Potassium and Chloride
Potassium is a major mineral that’s involved in a variety of important processes in the body. It helps two other minerals – sodium and chloride – balance water levels, help the heart beat steadily, send nerve impulses, and support muscle contraction. Potassium can also lessen the potential effects a high-sodium diet has on blood pressure.
Potassium is found in a variety of foods, such as fresh vegetables and fruits, meats, and milk products. Processed foods tend to be low in potassium (and high in sodium).
Too little dietary potassium can disrupt the balance of acids and bases in the body and contribute to bone loss and kidney stones. It can also increase the risk of hypertension. A potassium deficiency can lead to muscle cramps or weakness, confusion, and a reduced appetite. In addition, if blood levels of potassium drop too quickly, heart rhythms can be disrupted and be fatal.
People at risk for a potassium deficiency include those who consume poor diets because of alcoholism or eating disorders. Chronic diarrhea, prolonged vomiting, overuse of diuretics or laxatives, and exercise or heavy labor in hot weather that leads to high loss of body water can also cause low blood levels of potassium. People who consume a lot of black natu4ral licorice (not artificial licorice, which is what most licorice made in the United States is), which contains a compound called glycorrhizic acid, can also excrete more potassium and have lower blood levels.
Because the kidneys typically remove excess potassium from the body, consuming too much from the diet is rarely a problem. But extremely high intakes of potassium that raise potassium blood levels too high can lead to cardiac arrest and even death. Those at risk for high blood levels of potassium include people with kidney problems and anyone taking potassium supplements. Although there is no UL for potassium intake, do not take potassium supplements without consulting your doctor first.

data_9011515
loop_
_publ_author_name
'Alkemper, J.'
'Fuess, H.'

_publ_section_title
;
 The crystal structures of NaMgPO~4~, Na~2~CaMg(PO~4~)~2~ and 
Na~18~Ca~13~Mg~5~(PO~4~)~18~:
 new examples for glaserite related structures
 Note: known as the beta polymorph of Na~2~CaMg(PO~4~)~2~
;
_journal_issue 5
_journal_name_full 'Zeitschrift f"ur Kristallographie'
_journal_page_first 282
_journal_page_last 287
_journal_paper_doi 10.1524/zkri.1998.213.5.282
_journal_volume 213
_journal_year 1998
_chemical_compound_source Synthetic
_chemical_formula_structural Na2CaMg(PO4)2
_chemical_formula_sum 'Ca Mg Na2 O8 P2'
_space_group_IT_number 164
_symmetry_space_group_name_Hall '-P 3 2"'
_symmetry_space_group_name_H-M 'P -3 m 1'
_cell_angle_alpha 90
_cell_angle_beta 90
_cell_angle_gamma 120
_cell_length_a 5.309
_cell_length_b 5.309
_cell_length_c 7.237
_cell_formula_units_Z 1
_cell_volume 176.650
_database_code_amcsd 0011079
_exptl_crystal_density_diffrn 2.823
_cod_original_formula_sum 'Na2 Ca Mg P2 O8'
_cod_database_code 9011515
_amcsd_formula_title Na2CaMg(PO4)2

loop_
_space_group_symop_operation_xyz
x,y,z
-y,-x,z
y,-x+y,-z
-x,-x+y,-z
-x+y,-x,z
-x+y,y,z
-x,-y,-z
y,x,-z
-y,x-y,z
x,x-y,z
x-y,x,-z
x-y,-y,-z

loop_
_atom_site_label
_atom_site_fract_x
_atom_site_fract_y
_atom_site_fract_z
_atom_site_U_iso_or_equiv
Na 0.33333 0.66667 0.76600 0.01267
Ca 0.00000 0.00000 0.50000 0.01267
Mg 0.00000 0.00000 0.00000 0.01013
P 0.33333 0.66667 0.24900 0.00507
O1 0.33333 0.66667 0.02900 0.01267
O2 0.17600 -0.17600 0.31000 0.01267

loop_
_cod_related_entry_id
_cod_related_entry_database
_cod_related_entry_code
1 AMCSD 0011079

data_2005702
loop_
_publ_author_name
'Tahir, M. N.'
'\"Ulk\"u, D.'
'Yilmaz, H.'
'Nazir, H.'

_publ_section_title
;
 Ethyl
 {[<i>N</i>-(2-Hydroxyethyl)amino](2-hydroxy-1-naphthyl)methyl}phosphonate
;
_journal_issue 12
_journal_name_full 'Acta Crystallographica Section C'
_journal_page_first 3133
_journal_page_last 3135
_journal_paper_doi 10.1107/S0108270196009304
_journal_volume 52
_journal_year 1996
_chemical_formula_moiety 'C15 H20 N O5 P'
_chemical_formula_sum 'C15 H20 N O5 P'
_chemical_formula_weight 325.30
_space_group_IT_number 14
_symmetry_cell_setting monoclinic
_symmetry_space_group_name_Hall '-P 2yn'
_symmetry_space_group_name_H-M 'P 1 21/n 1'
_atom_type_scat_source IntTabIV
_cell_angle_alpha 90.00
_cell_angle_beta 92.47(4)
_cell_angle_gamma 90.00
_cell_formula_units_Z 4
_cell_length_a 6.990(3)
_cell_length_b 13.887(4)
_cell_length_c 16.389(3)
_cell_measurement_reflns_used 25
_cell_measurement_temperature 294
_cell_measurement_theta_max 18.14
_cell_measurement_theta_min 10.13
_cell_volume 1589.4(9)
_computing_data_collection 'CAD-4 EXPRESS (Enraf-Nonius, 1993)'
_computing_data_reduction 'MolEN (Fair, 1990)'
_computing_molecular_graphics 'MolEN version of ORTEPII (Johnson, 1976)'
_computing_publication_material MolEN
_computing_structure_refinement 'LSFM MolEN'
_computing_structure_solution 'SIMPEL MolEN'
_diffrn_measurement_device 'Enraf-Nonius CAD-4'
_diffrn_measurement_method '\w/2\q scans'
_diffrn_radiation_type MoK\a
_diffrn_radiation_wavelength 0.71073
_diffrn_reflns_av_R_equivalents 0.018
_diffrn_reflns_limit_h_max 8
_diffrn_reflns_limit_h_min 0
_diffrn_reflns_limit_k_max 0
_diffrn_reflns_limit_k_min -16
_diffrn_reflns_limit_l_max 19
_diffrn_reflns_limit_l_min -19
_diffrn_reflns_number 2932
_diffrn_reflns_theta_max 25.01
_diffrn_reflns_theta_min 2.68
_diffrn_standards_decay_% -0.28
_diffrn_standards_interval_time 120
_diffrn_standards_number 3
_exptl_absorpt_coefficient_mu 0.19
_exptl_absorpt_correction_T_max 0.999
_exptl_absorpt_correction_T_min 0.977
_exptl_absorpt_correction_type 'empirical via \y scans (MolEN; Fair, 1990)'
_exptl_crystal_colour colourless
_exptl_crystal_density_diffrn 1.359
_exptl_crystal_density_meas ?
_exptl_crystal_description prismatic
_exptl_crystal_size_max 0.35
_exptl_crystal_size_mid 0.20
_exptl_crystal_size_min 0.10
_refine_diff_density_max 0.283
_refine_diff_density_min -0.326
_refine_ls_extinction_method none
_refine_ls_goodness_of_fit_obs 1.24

Diuretics are drugs that cause urination or water loss from the body.
Laxatives are drugs that cause looser stools or increased bowel movements.
Chloride is a major mineral that works with two other minerals – sodium and potassium – to regulate water balance in the body. It is also a key component of hydrochloric acid (or gastric juices.) Chloride also helps create nerve impulses and support immune functions.
Most of the chloride we consume comes from sodium chloride, or table salt. Sea salt, seaweed, rye, tomatoes, lettuce, celery, olives, soy sauce, and many processed foods also contain chloride. Chloride is also found as potassium chloride in a variety of salt substitutes. Although there’s limited data on the amount of chloride in various foods, you can estimate your total chloride intake by multiplying your intake of sodium in milligrams by 1.5, because table salt is 60 percent chloride. For example, if your daily sodium intake is roughly 2,500 milligrams, here’s your estimated chloride intake: 2,500 milligrams sodium multiplied by 1.5 equals 3,750 milligrams of chloride.
If your body loses too much fluid, from excessive sweating, vomiting (from eating disorders or other causes), diarrhea, or the use or overuse of diuretics, you can develop a chloride deficiency. If you become dehydrated, you can also be at risk for metabolic acidosis, a potentially fatal condition.
Too much chloride from food or vitamins supplements does not appear to be toxic.
Hydrochloric acid is made of hydrogen and chloride that is created by gastric glands and secreted into the stomach to help the body digest and absorb nutrients.
Metabolic acidosis is a condition in which the body’s acid/base balance is disturbed and blood pH levels rise (and the blood becomes more acidic).